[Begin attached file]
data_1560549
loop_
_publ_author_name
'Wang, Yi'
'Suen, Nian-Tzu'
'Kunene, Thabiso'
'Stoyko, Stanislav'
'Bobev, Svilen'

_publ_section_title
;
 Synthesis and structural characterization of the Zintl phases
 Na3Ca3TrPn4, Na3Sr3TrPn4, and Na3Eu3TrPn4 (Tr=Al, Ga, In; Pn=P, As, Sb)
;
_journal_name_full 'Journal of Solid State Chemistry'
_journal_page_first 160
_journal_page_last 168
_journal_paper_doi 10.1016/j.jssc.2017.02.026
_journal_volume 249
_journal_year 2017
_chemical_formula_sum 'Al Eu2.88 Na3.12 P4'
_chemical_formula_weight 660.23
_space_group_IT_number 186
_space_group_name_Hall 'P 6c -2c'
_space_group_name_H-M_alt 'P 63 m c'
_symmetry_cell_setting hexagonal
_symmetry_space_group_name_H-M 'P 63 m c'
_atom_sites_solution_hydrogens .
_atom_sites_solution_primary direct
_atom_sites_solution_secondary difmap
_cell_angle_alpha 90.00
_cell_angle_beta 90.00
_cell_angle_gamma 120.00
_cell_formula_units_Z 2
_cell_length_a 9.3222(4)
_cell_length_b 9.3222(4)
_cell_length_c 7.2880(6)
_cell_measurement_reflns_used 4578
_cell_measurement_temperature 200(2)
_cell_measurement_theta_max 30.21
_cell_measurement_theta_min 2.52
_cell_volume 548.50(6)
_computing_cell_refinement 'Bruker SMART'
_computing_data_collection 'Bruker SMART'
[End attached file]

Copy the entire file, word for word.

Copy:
data_1560549
loop_
_publ_author_name
'Wang, Yi'
'Suen, Nian-Tzu'
'Kunene, Thabiso'
'Stoyko, Stanislav'
'Bobev, Svilen'

_publ_section_title
;
 Synthesis and structural characterization of the Zintl phases
 Na3Ca3TrPn4, Na3Sr3TrPn4, and Na3Eu3TrPn4 (Tr=Al, Ga, In; Pn=P, As, Sb)
;
_journal_name_full 'Journal of Solid State Chemistry'
_journal_page_first 160
_journal_page_last 168
_journal_paper_doi 10.1016/j.jssc.2017.02.026
_journal_volume 249
_journal_year 2017
_chemical_formula_sum 'Al Eu2.88 Na3.12 P4'
_chemical_formula_weight 660.23
_space_group_IT_number 186
_space_group_name_Hall 'P 6c -2c'
_space_group_name_H-M_alt 'P 63 m c'
_symmetry_cell_setting hexagonal
_symmetry_space_group_name_H-M 'P 63 m c'
_atom_sites_solution_hydrogens .
_atom_sites_solution_primary direct
_atom_sites_solution_secondary difmap
_cell_angle_alpha 90.00
_cell_angle_beta 90.00
_cell_angle_gamma 120.00
_cell_formula_units_Z 2
_cell_length_a 9.3222(4)
_cell_length_b 9.3222(4)
_cell_length_c 7.2880(6)
_cell_measurement_reflns_used 4578
_cell_measurement_temperature 200(2)
_cell_measurement_theta_max 30.21
_cell_measurement_theta_min 2.52
_cell_volume 548.50(6)
_computing_cell_refinement 'Bruker SMART'
_computing_data_collection 'Bruker SMART'